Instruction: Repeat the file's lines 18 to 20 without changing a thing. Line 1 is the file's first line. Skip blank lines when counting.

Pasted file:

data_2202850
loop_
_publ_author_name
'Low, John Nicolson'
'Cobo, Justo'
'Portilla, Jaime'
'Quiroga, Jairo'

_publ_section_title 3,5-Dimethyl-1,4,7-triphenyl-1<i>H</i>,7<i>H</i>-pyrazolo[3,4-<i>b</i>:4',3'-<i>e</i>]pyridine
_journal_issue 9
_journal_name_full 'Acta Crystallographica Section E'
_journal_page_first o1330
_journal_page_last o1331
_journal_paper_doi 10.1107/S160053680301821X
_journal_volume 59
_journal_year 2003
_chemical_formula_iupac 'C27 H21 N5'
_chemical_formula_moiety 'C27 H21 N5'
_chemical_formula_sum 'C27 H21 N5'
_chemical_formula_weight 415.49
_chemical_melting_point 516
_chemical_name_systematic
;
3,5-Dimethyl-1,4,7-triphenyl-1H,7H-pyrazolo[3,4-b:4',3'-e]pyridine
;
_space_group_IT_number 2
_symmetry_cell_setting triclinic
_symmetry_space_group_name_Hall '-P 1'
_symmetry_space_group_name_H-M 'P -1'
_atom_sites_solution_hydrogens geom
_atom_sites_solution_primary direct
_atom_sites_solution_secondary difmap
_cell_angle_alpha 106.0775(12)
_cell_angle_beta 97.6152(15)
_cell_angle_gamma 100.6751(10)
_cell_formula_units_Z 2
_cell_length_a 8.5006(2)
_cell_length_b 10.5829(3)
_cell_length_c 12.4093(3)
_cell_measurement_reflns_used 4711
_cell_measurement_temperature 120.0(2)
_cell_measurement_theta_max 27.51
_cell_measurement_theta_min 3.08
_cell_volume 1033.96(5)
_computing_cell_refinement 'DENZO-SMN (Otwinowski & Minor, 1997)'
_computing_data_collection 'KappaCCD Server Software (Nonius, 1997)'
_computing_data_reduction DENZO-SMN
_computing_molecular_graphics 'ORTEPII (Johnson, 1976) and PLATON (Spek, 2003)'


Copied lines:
_chemical_formula_sum 'C27 H21 N5'
_chemical_formula_weight 415.49
_chemical_melting_point 516